Mi Lan Xiang Dancong

Tea type
Oolong Tea
Ingredients
Oolong Tea Leaves
Flavors
Almond, Baked Bread, Candy, Caramel, Citrus, Cream, Grass, Honey, Lychee, Malt, Mineral, Orchid, Pear, Violet, Wood, Fruity, Narcissus, Peach, Roasted, Spices, Stonefruits, Apple, Apricot, Green Apple, Lemon, Floral, Guava, Pineapple, Toasty
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Loose Leaf
Caffeine
Not available
Certification
Organic
Edit tea info Last updated by eastkyteaguy
Average preparation
205 °F / 96 °C 0 min, 15 sec 4 g 4 oz / 107 ml

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6 Tasting Notes View all

  • “This is yet another review I have put off posting for some time. I have been sitting on this one since mid-late July, but oddly, this was a review I was looking forward to posting. Aside from the...” Read full tasting note
    84
  • “I seldom review a tea twice but I feel I was too hard on this tea in my first review. The house was freezing today and I was craving something roasty to warm me up. Normally I time all my steeps,...” Read full tasting note
    86
  • “Going with 3-4g, 200F, 90ml. Started off with a 5s wash. The aroma post wash was wonderful! lychee, apple, apple wood, lemon, pear, prune, and a roasted smell (when smelling the leaves directly)...” Read full tasting note
    83
  • “As I’m pulling out Christmas decorations, I’m sipping down some of my oolong samples from my tea friend. This tea is also dark and a little toasty, which is a nice warming flavor for a winter...” Read full tasting note
    80

From Verdant Tea

Huang Ruiguang’s family Mi Lan Dancong is picked only once a year from single trees that are not pruned back to encourage deeper roots & more robust flavor, year after year. His mountain plot and decades of work in improving agriculture techniques for the region have earned Huang Ruiguang’s Milan awards such as the recent 2015 Gold Medal at the Sixth Guangdong Tea Expo. Mi Lan varietal is set apart with its distinctive golden green leaf color in early spring & its luscious deep aromatics.

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6 Tasting Notes

84
692 tasting notes

This is yet another review I have put off posting for some time. I have been sitting on this one since mid-late July, but oddly, this was a review I was looking forward to posting. Aside from the fact that I kept finding older reviews I needed to post and ended up prioritizing them, I did not have much reason to keep this one waiting in the queue. I know that Verdant Tea’s Dancong offerings get a bit of a bad rap these days, but honestly, I did not find much wrong with this one. I cannot say that it was one of the best Mi Lan Xiangs I have tried, but it was very good nonetheless.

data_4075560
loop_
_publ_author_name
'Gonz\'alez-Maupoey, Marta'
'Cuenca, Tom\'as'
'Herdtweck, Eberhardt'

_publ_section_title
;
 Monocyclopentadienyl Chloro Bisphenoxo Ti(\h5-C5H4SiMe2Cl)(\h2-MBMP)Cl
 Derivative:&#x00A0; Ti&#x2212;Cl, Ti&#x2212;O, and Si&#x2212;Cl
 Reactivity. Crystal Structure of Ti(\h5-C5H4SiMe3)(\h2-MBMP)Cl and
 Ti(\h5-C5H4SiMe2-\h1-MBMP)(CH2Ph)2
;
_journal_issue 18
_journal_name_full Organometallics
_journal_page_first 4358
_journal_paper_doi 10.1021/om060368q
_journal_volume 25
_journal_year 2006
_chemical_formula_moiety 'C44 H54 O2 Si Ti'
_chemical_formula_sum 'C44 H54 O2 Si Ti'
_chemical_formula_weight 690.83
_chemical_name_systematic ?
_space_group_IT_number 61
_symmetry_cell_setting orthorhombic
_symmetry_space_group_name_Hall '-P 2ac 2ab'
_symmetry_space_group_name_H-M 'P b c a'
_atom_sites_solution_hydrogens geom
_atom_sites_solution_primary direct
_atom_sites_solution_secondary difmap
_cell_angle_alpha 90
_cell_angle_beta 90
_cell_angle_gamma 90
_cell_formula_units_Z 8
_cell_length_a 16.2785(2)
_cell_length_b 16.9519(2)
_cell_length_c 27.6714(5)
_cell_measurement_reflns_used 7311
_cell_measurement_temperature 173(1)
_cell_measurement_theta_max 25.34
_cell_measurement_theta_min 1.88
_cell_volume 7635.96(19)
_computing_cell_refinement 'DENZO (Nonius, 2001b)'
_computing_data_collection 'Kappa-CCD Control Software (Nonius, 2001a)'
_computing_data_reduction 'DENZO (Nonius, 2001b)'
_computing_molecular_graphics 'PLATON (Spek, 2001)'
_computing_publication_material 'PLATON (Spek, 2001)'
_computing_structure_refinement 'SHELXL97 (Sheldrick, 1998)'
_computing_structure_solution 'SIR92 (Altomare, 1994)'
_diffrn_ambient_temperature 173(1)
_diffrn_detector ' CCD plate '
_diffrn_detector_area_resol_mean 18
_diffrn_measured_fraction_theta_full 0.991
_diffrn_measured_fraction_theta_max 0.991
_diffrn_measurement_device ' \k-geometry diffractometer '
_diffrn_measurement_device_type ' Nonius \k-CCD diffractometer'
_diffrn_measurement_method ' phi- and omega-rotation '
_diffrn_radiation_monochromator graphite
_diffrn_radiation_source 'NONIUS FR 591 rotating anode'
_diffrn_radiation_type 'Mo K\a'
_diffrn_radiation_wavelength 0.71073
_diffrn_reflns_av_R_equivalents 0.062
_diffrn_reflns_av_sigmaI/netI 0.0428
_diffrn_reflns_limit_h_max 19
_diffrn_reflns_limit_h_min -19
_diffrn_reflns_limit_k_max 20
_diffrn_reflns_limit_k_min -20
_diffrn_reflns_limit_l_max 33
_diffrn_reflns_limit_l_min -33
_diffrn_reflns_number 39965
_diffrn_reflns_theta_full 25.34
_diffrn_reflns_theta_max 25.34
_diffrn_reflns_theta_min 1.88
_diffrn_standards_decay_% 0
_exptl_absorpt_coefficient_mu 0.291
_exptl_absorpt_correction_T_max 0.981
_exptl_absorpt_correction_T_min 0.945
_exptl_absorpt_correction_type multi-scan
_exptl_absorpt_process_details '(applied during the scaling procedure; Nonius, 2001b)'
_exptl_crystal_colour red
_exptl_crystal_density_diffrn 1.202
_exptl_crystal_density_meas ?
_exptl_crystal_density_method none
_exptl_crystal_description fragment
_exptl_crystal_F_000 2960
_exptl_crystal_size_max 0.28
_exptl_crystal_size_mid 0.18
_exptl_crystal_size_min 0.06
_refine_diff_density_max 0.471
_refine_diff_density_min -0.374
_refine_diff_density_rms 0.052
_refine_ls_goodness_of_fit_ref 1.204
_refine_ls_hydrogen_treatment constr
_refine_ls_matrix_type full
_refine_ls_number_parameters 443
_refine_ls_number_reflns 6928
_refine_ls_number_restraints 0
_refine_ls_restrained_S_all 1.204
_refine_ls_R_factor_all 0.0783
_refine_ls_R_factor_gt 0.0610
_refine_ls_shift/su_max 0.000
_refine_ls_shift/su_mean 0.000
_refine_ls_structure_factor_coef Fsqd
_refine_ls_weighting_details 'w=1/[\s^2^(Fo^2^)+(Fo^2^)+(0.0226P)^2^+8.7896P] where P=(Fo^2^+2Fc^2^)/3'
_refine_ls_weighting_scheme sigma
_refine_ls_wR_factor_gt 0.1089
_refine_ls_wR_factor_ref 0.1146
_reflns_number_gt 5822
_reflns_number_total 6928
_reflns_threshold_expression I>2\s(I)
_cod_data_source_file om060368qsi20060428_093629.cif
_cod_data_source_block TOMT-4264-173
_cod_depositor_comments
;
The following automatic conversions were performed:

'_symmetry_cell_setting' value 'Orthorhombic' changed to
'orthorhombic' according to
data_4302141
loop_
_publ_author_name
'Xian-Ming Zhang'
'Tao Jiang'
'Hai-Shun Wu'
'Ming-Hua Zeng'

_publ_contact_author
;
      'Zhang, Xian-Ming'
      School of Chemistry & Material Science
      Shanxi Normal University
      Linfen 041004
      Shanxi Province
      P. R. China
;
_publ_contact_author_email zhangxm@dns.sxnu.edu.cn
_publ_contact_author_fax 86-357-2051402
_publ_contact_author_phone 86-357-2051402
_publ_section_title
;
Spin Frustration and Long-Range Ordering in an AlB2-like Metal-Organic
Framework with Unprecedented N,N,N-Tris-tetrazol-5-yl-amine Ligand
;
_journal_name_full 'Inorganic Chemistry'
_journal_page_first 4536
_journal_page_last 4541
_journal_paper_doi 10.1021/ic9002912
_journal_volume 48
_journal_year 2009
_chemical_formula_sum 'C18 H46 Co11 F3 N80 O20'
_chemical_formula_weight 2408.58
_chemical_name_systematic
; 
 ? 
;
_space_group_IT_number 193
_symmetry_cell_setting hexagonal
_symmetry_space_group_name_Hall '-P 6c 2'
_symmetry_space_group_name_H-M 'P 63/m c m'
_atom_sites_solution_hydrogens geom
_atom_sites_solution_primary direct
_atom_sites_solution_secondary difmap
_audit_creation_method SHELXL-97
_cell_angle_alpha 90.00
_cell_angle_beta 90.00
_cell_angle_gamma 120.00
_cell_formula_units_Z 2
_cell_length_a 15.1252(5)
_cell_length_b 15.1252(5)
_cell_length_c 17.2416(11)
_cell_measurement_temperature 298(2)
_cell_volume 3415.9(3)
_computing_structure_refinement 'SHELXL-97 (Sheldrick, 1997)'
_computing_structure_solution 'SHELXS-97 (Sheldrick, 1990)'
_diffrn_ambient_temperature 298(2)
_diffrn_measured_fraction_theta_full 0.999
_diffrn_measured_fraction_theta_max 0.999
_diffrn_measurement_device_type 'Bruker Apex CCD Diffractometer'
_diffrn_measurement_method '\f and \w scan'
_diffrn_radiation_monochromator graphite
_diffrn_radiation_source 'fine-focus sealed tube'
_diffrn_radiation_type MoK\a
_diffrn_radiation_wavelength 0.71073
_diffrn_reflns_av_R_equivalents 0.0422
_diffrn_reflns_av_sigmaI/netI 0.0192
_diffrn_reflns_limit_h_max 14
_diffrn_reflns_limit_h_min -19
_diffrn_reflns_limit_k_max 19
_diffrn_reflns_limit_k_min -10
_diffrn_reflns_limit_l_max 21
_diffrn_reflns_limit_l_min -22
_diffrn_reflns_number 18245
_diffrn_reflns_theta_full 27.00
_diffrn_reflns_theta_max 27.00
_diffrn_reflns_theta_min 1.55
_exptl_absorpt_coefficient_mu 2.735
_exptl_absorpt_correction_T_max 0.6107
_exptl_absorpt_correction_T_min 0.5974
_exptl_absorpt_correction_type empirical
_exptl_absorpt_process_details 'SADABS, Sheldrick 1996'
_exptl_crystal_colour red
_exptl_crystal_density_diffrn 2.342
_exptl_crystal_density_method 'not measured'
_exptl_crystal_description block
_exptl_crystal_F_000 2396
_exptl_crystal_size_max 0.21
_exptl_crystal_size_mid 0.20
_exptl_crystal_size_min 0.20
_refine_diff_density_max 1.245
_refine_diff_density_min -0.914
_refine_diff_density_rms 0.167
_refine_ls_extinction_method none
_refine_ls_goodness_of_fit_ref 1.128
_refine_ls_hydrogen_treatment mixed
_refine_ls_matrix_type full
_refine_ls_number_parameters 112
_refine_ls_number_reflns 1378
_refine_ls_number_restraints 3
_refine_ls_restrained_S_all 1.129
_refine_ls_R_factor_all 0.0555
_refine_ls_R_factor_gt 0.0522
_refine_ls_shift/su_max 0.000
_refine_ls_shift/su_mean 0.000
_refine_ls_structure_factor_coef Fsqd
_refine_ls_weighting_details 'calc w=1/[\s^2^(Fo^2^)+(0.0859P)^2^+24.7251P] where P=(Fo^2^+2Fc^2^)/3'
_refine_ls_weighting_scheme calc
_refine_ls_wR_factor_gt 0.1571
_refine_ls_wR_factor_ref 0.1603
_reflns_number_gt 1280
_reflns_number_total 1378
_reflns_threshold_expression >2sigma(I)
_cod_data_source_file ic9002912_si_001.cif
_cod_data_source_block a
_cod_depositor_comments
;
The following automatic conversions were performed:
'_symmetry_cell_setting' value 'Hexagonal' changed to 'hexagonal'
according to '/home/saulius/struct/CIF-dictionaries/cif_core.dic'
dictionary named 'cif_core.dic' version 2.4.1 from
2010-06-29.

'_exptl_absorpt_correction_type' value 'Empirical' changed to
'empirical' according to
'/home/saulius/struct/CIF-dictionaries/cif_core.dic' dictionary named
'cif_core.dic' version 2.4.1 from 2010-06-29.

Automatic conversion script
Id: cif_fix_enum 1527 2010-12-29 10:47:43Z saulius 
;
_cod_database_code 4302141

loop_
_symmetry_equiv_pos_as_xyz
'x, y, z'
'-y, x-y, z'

I prepared this tea gongfu style. After a quick rinse, I steeped 6 grams of loose tea leaves in 4 ounces of 208 F water for 6 seconds. This infusion was chased by 14 additional infusions. Steep times for these infusions were as follows: 9 seconds, 12 seconds, 16 seconds, 20 seconds, 25 seconds, 30 seconds, 40 seconds, 50 seconds, 1 minute, 1 minute 15 seconds, 1 minute 30 seconds, 2 minutes, 3 minutes, and 5 minutes.

Prior to the rinse, the dry tea leaves produced aromas of orchid, honey, lychee, and citrus. After the rinse, I detected stronger orchid and honey aromas as well as more defined scents of pomelo and candied orange peel. The first infusion then brought out some woody scents as well as aromas of caraway and baked bread. In the mouth, the tea liquor offered notes honey, wood, baked bread, and orchid that were chased by a pleasant creaminess. The subsequent infusions brought out aromas of violet, roasted almond, and cream on the nose. Notes of candied orange peel, pomelo, lychee, and caraway belatedly appeared in the mouth along with interesting impressions of sandalwood and wholly new notes of minerals, malt, violet, roasted almond, pear, caramel, and grass. The final few infusions offered notes of minerals, malt, cream, roasted almond, and wood backed by caramel and grass impressions.

This was not all that deep of a tea, but it was very pleasant and easy to drink. I could see it making a fine introductory Mi Lan Xiang or a very nice daily drinker if the price were a little lower. I loved the way the honey and orchid aromas and flavors popped in this tea. Check it out if you are looking for a more approachable Dancong oolong.

Flavors: Almond, Baked Bread, Candy, Caramel, Citrus, Cream, Grass, Honey, Lychee, Malt, Mineral, Orchid, Pear, Violet, Wood

Preparation
Boiling 6 g 4 OZ / 118 ML

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86
327 tasting notes

I seldom review a tea twice but I feel I was too hard on this tea in my first review. The house was freezing today and I was craving something roasty to warm me up. Normally I time all my steeps, but was feeling lazy and decided to wing it on the steeps. I really enjoyed how it tasted today. The spice and roasted stone fruit notes provided some much needed warmth and comfort. Bumping up my rating for this tea.